China stocks fell early Wednesday, led by blue-chips, as sentiment was soured by a media report alleging a probe of the head of the financial conglomerate Anbang Insurance Group, plus weak May investment data deepening worries of economic deceleration.
China stocks fell early Wednesday, led by blue-chips, as sentiment was soured by a media report alleging a probe of the head of the financial conglomerate Anbang Insurance Group, plus weak May investment data deepening worries of economic deceleration. Hong Kong shares also dropped, as investors braced for a likely U.S. rate hike later in the day, and awaited clarity on the Federal Reserve’s future policy. Some investors also think a U.S. hike will prompt China to increase its interest rates.
China’s blue-chip CSI300 index fell 1 percent, to 3,545.44 points by the lunch break, while the Shanghai Composite Index lost 0.6 percent, to 3,135.32 points. Investors dumped stocks – many big-caps – that are partly-owned by Anbang, after the acquisitive company said late on Tuesday its chairman Wu Xiaohui was no longer able to fulfil his duties. Hours earlier, Chinese magazine Caijing reported that Wu had been taken away for investigation.
Anbang-invested shares – including Financial Street Holdings , China Vanke, China Merchants Shekou , Gemdale and China State Construction Engineering – all dropped sharply. Confidence was further dented by China’s tepid investment data for May, reinforcing views that the world’s second-largest economy will soon start to lose some momentum.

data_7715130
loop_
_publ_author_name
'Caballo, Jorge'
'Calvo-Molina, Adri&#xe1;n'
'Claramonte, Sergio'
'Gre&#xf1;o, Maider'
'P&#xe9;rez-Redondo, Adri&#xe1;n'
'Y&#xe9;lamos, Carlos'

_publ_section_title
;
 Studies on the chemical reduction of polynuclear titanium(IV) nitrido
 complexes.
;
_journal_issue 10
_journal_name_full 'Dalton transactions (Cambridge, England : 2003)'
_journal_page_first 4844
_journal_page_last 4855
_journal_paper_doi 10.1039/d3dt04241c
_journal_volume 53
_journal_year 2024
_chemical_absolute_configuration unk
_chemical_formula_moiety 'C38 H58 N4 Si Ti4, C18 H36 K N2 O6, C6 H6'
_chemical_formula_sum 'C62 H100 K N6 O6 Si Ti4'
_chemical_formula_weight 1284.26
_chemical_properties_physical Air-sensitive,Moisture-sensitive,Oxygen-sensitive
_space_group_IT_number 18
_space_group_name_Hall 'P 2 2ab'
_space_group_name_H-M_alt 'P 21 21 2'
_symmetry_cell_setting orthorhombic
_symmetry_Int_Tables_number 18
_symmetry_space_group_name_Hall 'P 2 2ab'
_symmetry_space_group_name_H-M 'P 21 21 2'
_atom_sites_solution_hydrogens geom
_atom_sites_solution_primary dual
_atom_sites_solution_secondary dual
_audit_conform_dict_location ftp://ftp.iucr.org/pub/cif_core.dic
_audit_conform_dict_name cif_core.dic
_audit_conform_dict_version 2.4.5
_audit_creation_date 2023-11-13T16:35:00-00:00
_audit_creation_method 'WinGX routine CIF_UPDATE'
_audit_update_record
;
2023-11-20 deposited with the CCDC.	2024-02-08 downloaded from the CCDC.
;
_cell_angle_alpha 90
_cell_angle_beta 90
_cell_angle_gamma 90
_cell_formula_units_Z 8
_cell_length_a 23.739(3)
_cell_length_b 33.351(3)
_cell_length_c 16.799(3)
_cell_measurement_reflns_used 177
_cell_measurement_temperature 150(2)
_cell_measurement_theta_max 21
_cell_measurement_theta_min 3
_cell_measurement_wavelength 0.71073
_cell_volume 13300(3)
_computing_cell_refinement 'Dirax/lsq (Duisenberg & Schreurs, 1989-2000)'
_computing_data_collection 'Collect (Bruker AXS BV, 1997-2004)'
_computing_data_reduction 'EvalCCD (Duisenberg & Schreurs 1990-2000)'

“Given the recent data, we are almost certain to see a continued slowdown in 2H17 and 2018,” wrote Larry Hu, analyst at Macquarie Capital Ltd. “Reflation has become disinflation. Inventory stocking has turned into destocking. Property is entering a downcycle.”
The worrying combination of tighter short-term liquidity, and pessimism toward longer-term growth is reflected in China’s inverted yield curve, with the benchmark yield on one-year Chinese government bonds rising above 10-year yield recently. Most sectors fell, but small caps fared better.
In Hong Kong, the Hang Seng index dropped 0.3 percent, to 25,786.00 points, while the Hong Kong China Enterprises Index lost 0.3 percent, to 10,496.66. All eyes were on the U.S. central bank, which is scheduled to release its rate decision at 1800 GMT Wednesday with a news conference to follow from Chair Janet Yellen.